There’s all different sorts of people from all around the world came here. in through the 1920s. you know, really, grew started to grow industry here and, as the different groups came together, racism was a constant issue and the, you know, the divisiveness, a lot of which we’re seeing again today,
One of our most compelling exhibits is about the unrest in 1967. And it’s called 67 perspectives. For a reason. And that’s that, that people who were on the same street the same day, had a very different perception and perspective about what happened. And I think that’s typical for Detroit as a whole, you know, they have have nots.
The demise of neighborhoods like paradise Valley and black bottom, which were, you know, wonderful places of culture and community for, African-Americans and others, which were. you know, demolished to build freeways. it’s been a constant, you know, economic and racial battle. So I think that,
You know, really back through the seventies and eighties, I think that’s probably the timeframe that you’re thinking about what it was really tough downtown.
Coleman young was mayor and. you know, a lot of good things were starting to happen then to the Renaissance center was built. and, you know, things started to come back a lot of architectural gems down there and, different companies moving in. but it really hasn’t been until, you know, the last 20 years or so I think that the right investment has been made. but then, you know, I can say in the next breath, the same issues, as wonderful as things are getting in some parts of the city, there’s a lot of the same issues still exist.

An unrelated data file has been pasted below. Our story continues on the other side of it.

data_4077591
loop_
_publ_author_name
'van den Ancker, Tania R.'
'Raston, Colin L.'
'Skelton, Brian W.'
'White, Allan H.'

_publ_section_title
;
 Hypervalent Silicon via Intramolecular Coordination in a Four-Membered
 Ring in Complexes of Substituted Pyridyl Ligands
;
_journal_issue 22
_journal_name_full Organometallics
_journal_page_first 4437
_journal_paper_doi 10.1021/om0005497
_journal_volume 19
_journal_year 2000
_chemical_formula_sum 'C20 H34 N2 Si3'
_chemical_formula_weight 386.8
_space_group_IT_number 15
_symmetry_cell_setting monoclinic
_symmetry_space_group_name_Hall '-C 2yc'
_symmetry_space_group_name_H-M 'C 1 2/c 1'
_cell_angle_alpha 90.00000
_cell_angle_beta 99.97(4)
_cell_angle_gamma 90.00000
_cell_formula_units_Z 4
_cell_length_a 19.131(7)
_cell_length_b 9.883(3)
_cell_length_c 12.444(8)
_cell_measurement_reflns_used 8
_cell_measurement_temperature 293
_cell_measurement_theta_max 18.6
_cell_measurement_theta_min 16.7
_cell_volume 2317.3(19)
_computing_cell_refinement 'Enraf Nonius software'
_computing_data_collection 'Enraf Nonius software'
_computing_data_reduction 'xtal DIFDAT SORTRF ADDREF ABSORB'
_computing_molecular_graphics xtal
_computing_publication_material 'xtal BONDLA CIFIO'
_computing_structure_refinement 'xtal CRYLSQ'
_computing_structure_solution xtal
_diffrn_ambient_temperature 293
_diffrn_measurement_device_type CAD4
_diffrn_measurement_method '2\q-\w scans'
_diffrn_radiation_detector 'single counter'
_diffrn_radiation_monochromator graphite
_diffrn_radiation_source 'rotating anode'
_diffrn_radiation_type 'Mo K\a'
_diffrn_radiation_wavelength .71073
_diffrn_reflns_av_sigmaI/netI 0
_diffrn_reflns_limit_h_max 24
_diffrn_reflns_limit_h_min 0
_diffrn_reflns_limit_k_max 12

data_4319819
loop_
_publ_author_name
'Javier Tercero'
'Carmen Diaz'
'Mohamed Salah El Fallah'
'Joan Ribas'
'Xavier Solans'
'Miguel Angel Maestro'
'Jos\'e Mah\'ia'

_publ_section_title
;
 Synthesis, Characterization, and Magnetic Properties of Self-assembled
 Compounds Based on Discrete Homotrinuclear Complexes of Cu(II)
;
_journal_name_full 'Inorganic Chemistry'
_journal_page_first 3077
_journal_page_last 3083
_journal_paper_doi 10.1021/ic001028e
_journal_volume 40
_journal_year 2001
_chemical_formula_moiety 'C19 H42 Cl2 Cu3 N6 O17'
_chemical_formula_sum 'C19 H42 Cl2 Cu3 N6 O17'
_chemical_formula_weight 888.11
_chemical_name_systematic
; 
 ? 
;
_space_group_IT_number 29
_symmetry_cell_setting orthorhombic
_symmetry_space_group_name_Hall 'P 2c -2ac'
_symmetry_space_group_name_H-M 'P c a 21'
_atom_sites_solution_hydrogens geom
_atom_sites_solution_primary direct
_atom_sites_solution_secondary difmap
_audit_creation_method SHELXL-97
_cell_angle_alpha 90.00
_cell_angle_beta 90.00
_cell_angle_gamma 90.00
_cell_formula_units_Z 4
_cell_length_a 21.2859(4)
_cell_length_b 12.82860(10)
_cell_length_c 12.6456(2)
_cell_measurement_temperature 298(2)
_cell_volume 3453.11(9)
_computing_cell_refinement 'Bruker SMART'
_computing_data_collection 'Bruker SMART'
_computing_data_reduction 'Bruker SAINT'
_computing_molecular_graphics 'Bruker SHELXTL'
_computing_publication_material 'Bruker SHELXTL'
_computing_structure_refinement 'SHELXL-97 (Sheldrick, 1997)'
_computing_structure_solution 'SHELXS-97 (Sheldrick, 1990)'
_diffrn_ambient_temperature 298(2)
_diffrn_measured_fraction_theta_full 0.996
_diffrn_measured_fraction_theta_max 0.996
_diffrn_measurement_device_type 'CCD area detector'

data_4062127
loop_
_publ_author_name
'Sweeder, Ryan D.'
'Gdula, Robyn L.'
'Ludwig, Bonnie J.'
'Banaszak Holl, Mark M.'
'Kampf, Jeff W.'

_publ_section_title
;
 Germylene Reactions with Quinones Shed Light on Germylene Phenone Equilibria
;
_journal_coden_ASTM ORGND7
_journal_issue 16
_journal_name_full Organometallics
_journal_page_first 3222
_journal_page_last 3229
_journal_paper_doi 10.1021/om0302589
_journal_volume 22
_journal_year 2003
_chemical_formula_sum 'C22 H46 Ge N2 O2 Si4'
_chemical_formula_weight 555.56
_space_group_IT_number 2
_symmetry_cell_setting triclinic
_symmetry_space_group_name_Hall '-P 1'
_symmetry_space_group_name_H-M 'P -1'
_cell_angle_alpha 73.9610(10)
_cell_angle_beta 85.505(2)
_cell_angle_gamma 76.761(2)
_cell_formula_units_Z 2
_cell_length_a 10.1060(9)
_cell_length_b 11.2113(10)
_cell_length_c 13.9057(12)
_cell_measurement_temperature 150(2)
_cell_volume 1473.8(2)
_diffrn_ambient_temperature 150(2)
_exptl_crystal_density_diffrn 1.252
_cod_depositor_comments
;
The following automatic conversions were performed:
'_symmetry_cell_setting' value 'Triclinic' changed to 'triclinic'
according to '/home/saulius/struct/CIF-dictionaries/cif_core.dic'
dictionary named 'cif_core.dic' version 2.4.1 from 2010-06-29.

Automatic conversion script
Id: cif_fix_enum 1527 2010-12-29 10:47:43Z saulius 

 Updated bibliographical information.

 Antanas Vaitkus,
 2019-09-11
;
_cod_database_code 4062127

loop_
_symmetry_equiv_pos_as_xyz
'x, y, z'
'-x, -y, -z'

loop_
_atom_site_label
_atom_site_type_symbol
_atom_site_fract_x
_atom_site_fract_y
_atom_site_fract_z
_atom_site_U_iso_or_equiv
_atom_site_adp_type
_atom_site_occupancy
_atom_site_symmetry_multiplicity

Cliff Duvernois: [00:12:08] And for this kind of like, you know, just. I’m gonna throw this term out there, for this rebirth of Detroit, to get it to where it is today, cause I, every time I’m going to Detroit now, I just, I haven’t, I have an awesome time. I’m always having a great time when I’m there. I’m not.
you know, it’s just nice to shake off that old vision of Detroit and being able to say, you know what, this really is, you know, the, the cultural center of Michigan I’ll make that statement. what is, what is some of those, what would you say would make maybe some of those, either key decisions or key investments that were made that has really brought Detroit to where it is today?